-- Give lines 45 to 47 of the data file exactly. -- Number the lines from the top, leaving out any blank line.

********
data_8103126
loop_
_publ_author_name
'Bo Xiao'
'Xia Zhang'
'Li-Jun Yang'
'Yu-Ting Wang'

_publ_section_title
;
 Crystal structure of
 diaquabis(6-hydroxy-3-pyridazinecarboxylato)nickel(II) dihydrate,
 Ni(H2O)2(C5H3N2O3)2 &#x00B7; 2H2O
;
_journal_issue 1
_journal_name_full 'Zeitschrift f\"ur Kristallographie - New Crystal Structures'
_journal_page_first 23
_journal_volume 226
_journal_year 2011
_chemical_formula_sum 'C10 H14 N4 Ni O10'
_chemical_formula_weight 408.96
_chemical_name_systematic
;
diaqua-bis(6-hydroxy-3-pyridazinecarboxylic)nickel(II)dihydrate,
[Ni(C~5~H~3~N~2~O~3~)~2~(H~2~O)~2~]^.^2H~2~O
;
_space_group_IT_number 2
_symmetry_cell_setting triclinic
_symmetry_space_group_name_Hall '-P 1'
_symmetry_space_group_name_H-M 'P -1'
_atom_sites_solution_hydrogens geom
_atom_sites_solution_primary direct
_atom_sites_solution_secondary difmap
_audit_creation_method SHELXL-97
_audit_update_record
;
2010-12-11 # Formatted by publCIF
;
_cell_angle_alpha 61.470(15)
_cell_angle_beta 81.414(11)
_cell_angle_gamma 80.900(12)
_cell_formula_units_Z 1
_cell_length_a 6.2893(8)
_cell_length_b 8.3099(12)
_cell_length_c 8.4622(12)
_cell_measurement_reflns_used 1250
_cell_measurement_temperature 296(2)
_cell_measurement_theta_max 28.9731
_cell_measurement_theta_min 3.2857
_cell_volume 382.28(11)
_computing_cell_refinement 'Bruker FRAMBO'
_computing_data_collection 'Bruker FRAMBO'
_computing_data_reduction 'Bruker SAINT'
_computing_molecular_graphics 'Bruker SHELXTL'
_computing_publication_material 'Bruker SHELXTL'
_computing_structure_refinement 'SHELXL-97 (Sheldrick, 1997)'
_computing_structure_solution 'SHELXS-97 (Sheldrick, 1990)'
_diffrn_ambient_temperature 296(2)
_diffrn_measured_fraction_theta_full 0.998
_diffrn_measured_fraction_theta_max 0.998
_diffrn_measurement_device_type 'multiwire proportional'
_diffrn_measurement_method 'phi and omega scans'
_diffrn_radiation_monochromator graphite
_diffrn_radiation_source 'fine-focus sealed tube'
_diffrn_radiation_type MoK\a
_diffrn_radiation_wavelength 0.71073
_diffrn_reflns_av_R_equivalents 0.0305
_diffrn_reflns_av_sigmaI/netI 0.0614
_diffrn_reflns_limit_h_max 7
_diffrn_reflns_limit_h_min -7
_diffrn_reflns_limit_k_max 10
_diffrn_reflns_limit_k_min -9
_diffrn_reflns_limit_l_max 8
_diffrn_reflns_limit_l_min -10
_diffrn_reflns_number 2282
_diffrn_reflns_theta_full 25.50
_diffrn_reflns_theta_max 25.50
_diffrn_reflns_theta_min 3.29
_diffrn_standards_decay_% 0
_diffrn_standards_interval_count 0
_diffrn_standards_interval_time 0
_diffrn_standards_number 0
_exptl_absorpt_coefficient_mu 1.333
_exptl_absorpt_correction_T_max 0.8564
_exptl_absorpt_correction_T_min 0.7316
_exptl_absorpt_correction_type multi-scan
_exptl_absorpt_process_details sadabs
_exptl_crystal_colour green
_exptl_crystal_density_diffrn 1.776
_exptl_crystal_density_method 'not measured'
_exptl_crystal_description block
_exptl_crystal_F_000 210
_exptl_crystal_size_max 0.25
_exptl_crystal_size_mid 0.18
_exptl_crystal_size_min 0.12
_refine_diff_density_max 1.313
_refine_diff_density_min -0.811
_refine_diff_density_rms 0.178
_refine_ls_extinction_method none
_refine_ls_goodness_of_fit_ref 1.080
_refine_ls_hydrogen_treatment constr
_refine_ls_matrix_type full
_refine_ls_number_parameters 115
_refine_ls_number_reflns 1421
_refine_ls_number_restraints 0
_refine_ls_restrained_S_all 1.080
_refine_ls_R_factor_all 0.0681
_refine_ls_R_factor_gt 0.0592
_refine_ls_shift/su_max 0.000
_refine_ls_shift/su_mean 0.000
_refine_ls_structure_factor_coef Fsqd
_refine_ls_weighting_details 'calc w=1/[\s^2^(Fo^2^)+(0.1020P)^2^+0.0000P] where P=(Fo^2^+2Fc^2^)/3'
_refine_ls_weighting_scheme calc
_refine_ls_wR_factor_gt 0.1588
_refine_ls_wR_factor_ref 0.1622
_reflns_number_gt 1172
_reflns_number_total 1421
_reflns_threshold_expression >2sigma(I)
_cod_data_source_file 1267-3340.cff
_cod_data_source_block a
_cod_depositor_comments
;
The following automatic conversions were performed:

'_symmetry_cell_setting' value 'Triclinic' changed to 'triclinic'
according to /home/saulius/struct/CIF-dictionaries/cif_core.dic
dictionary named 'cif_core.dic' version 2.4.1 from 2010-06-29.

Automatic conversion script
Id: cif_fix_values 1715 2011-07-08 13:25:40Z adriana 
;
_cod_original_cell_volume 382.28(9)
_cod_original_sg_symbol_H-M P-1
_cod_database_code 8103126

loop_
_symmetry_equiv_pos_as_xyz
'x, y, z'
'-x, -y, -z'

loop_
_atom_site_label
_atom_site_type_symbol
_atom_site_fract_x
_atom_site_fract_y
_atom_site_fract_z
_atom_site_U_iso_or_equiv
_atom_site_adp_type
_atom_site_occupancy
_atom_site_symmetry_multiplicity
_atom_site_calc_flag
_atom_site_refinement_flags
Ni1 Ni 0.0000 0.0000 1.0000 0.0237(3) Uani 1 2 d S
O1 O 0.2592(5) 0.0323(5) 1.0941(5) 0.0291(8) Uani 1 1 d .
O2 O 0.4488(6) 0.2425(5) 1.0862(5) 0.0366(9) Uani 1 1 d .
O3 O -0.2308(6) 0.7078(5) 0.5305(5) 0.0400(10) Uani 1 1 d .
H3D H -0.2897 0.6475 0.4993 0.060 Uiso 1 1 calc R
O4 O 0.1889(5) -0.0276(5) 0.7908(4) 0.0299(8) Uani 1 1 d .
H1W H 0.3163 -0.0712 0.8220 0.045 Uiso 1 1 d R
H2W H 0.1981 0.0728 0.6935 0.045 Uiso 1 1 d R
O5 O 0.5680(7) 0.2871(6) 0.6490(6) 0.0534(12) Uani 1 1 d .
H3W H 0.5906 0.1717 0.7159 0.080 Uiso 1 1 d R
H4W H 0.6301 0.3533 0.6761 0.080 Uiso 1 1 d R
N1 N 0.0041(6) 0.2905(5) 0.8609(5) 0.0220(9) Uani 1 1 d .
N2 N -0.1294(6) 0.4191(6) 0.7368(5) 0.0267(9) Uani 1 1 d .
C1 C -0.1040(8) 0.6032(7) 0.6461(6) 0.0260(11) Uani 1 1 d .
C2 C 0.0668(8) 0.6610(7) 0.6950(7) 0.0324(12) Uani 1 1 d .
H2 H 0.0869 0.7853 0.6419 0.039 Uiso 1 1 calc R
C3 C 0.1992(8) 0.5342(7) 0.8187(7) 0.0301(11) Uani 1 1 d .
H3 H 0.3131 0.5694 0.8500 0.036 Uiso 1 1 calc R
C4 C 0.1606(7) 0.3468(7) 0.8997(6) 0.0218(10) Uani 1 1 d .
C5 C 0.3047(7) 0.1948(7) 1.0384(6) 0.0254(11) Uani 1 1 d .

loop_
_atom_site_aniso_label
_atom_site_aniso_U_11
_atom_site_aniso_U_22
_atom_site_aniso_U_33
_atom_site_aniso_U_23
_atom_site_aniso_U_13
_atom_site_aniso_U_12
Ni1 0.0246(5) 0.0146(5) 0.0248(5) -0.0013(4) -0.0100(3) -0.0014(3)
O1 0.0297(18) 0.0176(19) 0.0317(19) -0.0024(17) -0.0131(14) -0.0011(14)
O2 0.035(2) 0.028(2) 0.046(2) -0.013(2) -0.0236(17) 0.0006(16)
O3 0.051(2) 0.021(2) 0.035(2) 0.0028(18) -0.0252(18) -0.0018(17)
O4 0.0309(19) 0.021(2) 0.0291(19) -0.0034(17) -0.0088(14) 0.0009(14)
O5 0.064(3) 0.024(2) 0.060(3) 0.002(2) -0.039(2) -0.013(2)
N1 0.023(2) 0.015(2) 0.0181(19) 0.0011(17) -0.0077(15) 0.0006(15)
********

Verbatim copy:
_cell_measurement_reflns_used 1250
_cell_measurement_temperature 296(2)
_cell_measurement_theta_max 28.9731